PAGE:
Sloan remembered, “The first night we were open we received a 1000 patients. I remember there were Americans, Germans and Moroccans. The Moroccans wanted to kill the Germans so they had to put guards on the wards.” Sloan’s unit was in Normandy until the middle of November 1944.
They spent from the middle of November until two days before Christmas in Paris, where they were all detached to different hospitals. The war was moving on and eventually the 30th General was sent to Belgium to be near the Battle of the Bulge. There they took over a Belgian hospital north of Antwerp. For several months buzz bombs and V-2s were launched from Holland, only a few miles away. These bombs were intended to destroy the harbor at Antwerp but often fell all around the hospital and nearby villages. It was a bitterly cold winter with injured soldiers being shipped back from the front, many with frostbite.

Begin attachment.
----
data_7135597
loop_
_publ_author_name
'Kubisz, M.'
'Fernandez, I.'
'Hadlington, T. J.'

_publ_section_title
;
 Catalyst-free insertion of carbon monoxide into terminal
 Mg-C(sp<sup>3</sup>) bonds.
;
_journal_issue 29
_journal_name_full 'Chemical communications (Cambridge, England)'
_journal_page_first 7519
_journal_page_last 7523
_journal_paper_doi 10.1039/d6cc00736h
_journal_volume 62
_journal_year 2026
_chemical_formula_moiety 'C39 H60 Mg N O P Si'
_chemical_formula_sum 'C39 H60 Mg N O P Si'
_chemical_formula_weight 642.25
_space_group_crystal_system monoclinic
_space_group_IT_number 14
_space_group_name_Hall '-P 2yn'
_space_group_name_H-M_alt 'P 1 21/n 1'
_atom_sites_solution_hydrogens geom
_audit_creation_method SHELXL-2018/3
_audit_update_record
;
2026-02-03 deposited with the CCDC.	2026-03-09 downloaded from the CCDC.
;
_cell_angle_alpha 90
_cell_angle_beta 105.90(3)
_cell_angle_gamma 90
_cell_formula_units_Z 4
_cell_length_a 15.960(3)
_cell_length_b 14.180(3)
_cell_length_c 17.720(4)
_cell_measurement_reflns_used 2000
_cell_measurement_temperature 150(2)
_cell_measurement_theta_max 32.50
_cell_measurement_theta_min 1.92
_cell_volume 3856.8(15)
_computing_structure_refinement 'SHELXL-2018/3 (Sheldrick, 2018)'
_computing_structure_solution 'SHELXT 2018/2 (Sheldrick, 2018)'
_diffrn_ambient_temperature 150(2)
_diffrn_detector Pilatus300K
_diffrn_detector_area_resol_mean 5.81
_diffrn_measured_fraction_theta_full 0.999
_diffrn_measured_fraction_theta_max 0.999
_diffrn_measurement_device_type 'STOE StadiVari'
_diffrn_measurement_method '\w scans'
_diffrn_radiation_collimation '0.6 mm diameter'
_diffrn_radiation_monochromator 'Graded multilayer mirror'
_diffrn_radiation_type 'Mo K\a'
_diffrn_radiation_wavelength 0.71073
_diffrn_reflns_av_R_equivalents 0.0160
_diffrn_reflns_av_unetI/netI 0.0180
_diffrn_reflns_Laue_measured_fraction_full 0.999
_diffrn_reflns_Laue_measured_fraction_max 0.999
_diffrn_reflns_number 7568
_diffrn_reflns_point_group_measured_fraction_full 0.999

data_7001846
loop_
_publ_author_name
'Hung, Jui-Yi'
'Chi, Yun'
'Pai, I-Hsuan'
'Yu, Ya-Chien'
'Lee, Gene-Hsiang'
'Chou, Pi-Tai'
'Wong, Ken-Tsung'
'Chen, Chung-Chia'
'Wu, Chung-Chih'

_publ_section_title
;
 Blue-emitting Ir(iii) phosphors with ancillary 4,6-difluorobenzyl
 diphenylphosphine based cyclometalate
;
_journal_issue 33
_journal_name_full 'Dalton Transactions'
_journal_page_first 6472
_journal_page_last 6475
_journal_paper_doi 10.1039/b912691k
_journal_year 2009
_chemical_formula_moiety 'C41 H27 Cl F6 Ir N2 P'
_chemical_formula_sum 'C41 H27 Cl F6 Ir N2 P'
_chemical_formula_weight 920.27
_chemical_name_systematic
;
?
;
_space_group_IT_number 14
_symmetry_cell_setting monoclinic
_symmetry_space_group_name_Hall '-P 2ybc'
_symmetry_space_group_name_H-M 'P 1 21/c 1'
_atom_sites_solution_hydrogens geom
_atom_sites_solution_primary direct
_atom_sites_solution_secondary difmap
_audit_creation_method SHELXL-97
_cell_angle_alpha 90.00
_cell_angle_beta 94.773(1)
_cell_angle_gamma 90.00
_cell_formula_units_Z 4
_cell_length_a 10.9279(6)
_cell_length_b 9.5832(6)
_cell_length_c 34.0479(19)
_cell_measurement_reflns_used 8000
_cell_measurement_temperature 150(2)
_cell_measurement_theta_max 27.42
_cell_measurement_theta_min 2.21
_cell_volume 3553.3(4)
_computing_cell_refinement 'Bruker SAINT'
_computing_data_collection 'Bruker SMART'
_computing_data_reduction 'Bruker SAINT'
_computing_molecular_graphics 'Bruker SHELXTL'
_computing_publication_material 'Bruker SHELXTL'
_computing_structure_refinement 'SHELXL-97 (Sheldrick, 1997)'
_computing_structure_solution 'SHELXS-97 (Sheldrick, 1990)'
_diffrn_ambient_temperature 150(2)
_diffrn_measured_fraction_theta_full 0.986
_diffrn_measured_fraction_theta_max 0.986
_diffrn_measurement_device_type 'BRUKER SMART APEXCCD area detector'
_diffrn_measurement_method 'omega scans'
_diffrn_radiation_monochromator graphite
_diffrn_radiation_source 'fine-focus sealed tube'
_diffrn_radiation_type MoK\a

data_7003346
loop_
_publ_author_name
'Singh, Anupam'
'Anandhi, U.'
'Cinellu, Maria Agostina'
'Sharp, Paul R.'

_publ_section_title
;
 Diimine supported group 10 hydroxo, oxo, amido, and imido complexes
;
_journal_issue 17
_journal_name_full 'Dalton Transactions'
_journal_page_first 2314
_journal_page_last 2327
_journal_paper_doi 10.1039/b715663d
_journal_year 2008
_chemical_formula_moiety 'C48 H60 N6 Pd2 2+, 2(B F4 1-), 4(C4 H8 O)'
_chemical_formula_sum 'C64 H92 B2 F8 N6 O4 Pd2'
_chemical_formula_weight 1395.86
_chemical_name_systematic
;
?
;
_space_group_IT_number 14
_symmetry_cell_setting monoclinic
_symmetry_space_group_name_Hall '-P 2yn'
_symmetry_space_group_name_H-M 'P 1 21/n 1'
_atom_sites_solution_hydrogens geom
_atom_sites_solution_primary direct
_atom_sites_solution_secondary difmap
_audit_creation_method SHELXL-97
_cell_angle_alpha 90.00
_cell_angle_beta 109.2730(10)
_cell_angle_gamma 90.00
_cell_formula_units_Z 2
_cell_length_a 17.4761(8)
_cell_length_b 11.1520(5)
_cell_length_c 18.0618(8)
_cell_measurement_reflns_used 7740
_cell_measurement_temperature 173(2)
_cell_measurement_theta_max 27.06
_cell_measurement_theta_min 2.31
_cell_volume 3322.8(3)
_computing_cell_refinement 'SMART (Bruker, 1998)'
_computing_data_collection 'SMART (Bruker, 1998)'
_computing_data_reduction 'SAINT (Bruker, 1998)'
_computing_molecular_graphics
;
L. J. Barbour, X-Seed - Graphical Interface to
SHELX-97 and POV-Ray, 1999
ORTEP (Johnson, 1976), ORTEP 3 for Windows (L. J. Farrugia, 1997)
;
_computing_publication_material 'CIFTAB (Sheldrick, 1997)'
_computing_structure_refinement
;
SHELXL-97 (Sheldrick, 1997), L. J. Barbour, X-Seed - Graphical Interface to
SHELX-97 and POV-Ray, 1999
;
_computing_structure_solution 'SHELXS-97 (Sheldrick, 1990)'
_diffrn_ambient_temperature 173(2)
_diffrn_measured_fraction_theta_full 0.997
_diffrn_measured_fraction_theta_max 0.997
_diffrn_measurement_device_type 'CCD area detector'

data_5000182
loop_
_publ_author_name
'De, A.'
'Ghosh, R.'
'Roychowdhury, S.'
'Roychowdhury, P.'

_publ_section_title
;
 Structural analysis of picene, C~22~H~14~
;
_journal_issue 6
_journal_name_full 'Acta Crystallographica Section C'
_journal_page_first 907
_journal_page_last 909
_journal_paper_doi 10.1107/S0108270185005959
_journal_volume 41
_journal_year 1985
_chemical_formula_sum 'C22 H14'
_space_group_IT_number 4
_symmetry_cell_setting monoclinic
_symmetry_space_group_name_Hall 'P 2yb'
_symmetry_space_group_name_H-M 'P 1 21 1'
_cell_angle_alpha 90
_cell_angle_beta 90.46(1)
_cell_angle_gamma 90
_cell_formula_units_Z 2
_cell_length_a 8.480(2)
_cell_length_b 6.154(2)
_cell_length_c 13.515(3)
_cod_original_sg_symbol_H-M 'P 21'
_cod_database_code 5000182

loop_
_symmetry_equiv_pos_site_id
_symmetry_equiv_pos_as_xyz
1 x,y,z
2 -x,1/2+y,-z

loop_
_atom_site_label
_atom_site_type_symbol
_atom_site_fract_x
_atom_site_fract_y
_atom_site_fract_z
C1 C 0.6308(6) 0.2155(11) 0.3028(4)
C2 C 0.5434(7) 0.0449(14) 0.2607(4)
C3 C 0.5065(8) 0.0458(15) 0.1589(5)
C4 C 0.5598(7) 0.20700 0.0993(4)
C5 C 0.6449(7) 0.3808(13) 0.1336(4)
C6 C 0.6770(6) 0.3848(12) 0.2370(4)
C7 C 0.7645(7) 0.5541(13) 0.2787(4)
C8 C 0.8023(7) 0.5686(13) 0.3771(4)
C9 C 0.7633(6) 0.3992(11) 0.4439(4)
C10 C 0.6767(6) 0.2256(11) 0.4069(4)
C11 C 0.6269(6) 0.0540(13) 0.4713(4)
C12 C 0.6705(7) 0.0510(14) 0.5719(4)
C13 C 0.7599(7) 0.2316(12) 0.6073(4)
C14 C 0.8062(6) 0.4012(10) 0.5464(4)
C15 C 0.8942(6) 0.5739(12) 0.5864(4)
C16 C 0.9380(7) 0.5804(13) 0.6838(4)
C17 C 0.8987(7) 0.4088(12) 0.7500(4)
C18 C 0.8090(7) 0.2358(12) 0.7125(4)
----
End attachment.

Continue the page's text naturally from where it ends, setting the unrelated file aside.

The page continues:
Sloan reflected: “One of the saddest parts of the war for me was at this time. Being the nearest hospital, many Belgians from nearby villages were brought in to us. I still think of the little children who were playing near where the bombs landed, on cobblestone streets, and some did not survive.”
“The war was over in April 1945. We were gradually less busy and some of us were even sent on leave to the Riviera. Our turn to come home came in October when we came back to New York on the ship Argentina. All of our group chose to be dismissed from the Army Nurse Corps. We picked up our lives where we left off two and a half years earlier.”
Sloan and her colleagues in the Army Nurse Corps, with their skill, compassion, and dedication undoubtedly contributed to a decrease in the mortality rate among the military forces in World War II.